My wife shakes her head and say, “No. I'm done. It's him. It's him. Go talk to him.” The stewardess had my wife and Rex Luther fill out official complaint forms.
SUPER DAD has no special powers when it comes to controlling his wife's behavior. I had it all under control, he thinks, as he rips open the pretzel mix bags with his teeth, handing them to his children.
As we approached for our final descent, I glanced over at Rex Luther, to see if he was ready to end our conflict and be friends. He doesn't look back at me. He started talking to the women in his section about how to communicate with Spanish speaking people when you don't speak Spanish. “Just add an ‘O' to whatever you're saying. Car becomes Car-oh. Chicken, Chick-ahn-oh. Money, Din-air-oh. Believe me, people under stand me; they think I'm bilingual.”
The plane lands and both of the girls fall asleep. We stay in our seats as the entire plane empties. One chubby man walks by, and mumbles “Kids.” Maddy and Emma's little bodies are flopped over the seats like rag dolls.
I look at the empty plane, blue seat belt straps falling off the seats, fold up trays in their upright position, the curving above head luggage racks all left open and empty and I feel ashamed. SUPER DAD did not avoid a meltdown. What kind of super hero am I? Lex Luther is right. I shouldn't travel. I can't control my kids or my wife. But, who cares? I want them to be kids, and let my wife be the crazy Jerry Springer character lurking inside her. I fantasize a toddler airline: Scream Vomit & Cry Wet Our Pants in the Air Airlines (or simply Waaaah!) The stewardess dresses like Dora, gives Emma a happy meal and says, “Abróchate el cinturón niños, which in English means fasten your seat belts kids. Also kids, ‘Abrazo a sus padres, which in English means hug your parents.”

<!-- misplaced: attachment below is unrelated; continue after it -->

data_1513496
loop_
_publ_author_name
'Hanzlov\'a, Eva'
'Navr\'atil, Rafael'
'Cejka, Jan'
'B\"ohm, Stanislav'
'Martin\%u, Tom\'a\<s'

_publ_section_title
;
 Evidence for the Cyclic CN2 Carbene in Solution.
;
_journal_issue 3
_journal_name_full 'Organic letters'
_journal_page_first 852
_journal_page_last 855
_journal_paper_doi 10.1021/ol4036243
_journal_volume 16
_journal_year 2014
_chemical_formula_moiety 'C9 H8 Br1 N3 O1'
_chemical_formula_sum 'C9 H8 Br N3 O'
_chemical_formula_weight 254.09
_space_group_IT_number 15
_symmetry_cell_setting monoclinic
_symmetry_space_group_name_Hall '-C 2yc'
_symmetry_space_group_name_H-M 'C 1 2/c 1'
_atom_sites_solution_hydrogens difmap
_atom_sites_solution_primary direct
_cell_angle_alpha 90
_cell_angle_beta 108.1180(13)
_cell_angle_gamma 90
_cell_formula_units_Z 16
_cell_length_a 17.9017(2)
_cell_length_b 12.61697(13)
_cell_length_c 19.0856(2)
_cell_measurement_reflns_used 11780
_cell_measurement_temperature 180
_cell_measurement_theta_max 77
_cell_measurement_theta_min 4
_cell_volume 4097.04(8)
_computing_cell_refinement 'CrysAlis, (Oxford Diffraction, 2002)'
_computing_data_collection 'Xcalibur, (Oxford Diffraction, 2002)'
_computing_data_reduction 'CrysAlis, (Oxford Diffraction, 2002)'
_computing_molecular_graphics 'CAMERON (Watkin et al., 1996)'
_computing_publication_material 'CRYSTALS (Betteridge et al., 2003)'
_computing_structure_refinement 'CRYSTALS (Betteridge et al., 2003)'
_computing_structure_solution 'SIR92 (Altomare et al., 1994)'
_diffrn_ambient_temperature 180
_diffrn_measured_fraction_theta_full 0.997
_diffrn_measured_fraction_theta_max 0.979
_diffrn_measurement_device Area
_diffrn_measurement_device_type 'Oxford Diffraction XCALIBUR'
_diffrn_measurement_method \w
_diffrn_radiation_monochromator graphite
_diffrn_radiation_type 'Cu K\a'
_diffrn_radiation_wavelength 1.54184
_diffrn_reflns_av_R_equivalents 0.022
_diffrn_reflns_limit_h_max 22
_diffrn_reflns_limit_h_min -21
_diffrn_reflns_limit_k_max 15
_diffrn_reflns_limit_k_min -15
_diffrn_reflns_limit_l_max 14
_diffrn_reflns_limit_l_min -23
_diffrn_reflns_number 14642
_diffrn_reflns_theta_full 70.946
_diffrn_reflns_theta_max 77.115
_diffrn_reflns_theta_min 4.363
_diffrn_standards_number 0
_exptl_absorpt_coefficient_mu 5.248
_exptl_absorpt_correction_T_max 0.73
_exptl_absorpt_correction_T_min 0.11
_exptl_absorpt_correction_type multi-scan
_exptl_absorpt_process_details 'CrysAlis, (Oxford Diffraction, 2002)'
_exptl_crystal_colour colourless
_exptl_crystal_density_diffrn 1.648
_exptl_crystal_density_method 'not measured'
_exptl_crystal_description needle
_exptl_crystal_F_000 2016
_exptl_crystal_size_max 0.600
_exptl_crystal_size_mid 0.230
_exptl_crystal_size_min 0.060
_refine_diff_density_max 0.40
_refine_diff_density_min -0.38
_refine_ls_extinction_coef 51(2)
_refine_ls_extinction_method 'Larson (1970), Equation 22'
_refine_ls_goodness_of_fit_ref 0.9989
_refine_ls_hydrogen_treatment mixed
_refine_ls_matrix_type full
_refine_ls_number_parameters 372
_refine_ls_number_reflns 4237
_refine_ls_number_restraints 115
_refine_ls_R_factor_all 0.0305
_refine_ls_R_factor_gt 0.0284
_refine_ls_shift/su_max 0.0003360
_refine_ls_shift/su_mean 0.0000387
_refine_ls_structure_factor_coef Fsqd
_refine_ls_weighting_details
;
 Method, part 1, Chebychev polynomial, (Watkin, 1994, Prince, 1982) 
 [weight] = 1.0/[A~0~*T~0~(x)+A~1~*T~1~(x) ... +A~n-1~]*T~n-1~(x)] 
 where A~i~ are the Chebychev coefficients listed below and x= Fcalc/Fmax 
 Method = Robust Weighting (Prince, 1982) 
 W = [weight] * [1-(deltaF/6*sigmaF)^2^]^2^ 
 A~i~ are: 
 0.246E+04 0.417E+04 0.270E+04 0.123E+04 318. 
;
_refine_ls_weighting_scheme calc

“I don't want to scare you,” the stewardess says, “but there are ten police officers waiting for you outside the plane.”
I reach into the diaper bag and grab an Elmo raspberry/pear cereal bar, rip it open, take a bite, sip some apple juice from the Dora Sippy cup, wrap my back brace tightly around my back. SUPER DAD is back. A wave of energy surges through me; I lift my sleeping girls, one in each arm, ready to face customs, the police, and the baggage carousel.
The pilot, who was waiting for me by the cockpit, says, “Thanks for flying Jet Blue.”
“You're welcome” I say. “Who should I talk to about setting up flights that are just for families with kids?”
“I don't know,” he says. Then he yells over at the stewardess, “Ginger, do you know who this gentleman should talk to about starting up a ‘Kiddie Airlines?'”
SUPER DAD's next flight will to San Diego, where he'll face another dangerous villain, my mother-in-law.
All rights reserved.
The perils of flying with young children lead me to this piece. There is such a sharp divide between people who can tolerate noisy children on a plane and those who can not. If I were really SUPER DAD, I'd fly. I'd carry my kids on my back and fly them to San Diego, avoiding security, stewardesses and angry passengers.